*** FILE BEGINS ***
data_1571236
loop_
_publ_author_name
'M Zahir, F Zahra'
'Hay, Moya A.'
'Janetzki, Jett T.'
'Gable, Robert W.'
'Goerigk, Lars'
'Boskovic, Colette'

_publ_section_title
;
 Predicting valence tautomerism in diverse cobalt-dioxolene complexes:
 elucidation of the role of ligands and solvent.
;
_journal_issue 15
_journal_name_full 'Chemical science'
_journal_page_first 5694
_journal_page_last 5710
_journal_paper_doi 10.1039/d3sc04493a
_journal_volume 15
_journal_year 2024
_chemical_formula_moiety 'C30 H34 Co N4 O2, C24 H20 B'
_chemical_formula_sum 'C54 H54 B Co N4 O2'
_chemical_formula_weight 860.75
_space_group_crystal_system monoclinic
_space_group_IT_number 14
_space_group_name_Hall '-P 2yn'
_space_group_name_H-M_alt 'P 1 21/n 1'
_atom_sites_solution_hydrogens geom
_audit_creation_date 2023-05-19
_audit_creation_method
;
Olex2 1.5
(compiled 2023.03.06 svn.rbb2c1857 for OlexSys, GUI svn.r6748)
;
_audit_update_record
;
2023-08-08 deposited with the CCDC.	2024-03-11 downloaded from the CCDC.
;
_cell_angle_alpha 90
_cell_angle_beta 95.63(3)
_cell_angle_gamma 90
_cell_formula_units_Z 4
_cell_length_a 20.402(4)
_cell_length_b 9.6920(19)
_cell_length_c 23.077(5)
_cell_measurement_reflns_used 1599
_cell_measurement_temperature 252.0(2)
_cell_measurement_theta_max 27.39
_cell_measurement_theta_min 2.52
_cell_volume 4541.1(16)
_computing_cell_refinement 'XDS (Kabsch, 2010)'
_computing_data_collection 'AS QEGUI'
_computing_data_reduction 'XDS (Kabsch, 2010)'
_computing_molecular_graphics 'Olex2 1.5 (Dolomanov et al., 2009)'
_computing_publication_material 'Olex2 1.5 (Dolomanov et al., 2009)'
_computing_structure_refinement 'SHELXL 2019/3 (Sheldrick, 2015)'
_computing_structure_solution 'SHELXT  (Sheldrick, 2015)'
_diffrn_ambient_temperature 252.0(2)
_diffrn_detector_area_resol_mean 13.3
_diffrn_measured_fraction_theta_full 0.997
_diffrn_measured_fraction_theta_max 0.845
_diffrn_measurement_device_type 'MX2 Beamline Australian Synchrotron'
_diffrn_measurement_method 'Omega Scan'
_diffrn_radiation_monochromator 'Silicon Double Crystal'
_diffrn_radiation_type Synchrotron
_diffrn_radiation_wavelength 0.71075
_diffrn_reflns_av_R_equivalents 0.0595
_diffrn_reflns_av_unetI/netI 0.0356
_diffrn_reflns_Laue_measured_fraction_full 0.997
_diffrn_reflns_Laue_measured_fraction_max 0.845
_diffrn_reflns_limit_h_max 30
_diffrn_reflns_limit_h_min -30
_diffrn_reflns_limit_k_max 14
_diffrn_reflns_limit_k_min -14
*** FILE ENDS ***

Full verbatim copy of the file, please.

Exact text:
data_1571236
loop_
_publ_author_name
'M Zahir, F Zahra'
'Hay, Moya A.'
'Janetzki, Jett T.'
'Gable, Robert W.'
'Goerigk, Lars'
'Boskovic, Colette'

_publ_section_title
;
 Predicting valence tautomerism in diverse cobalt-dioxolene complexes:
 elucidation of the role of ligands and solvent.
;
_journal_issue 15
_journal_name_full 'Chemical science'
_journal_page_first 5694
_journal_page_last 5710
_journal_paper_doi 10.1039/d3sc04493a
_journal_volume 15
_journal_year 2024
_chemical_formula_moiety 'C30 H34 Co N4 O2, C24 H20 B'
_chemical_formula_sum 'C54 H54 B Co N4 O2'
_chemical_formula_weight 860.75
_space_group_crystal_system monoclinic
_space_group_IT_number 14
_space_group_name_Hall '-P 2yn'
_space_group_name_H-M_alt 'P 1 21/n 1'
_atom_sites_solution_hydrogens geom
_audit_creation_date 2023-05-19
_audit_creation_method
;
Olex2 1.5
(compiled 2023.03.06 svn.rbb2c1857 for OlexSys, GUI svn.r6748)
;
_audit_update_record
;
2023-08-08 deposited with the CCDC.	2024-03-11 downloaded from the CCDC.
;
_cell_angle_alpha 90
_cell_angle_beta 95.63(3)
_cell_angle_gamma 90
_cell_formula_units_Z 4
_cell_length_a 20.402(4)
_cell_length_b 9.6920(19)
_cell_length_c 23.077(5)
_cell_measurement_reflns_used 1599
_cell_measurement_temperature 252.0(2)
_cell_measurement_theta_max 27.39
_cell_measurement_theta_min 2.52
_cell_volume 4541.1(16)
_computing_cell_refinement 'XDS (Kabsch, 2010)'
_computing_data_collection 'AS QEGUI'
_computing_data_reduction 'XDS (Kabsch, 2010)'
_computing_molecular_graphics 'Olex2 1.5 (Dolomanov et al., 2009)'
_computing_publication_material 'Olex2 1.5 (Dolomanov et al., 2009)'
_computing_structure_refinement 'SHELXL 2019/3 (Sheldrick, 2015)'
_computing_structure_solution 'SHELXT  (Sheldrick, 2015)'
_diffrn_ambient_temperature 252.0(2)
_diffrn_detector_area_resol_mean 13.3
_diffrn_measured_fraction_theta_full 0.997
_diffrn_measured_fraction_theta_max 0.845
_diffrn_measurement_device_type 'MX2 Beamline Australian Synchrotron'
_diffrn_measurement_method 'Omega Scan'
_diffrn_radiation_monochromator 'Silicon Double Crystal'
_diffrn_radiation_type Synchrotron
_diffrn_radiation_wavelength 0.71075
_diffrn_reflns_av_R_equivalents 0.0595
_diffrn_reflns_av_unetI/netI 0.0356
_diffrn_reflns_Laue_measured_fraction_full 0.997
_diffrn_reflns_Laue_measured_fraction_max 0.845
_diffrn_reflns_limit_h_max 30
_diffrn_reflns_limit_h_min -30
_diffrn_reflns_limit_k_max 14
_diffrn_reflns_limit_k_min -14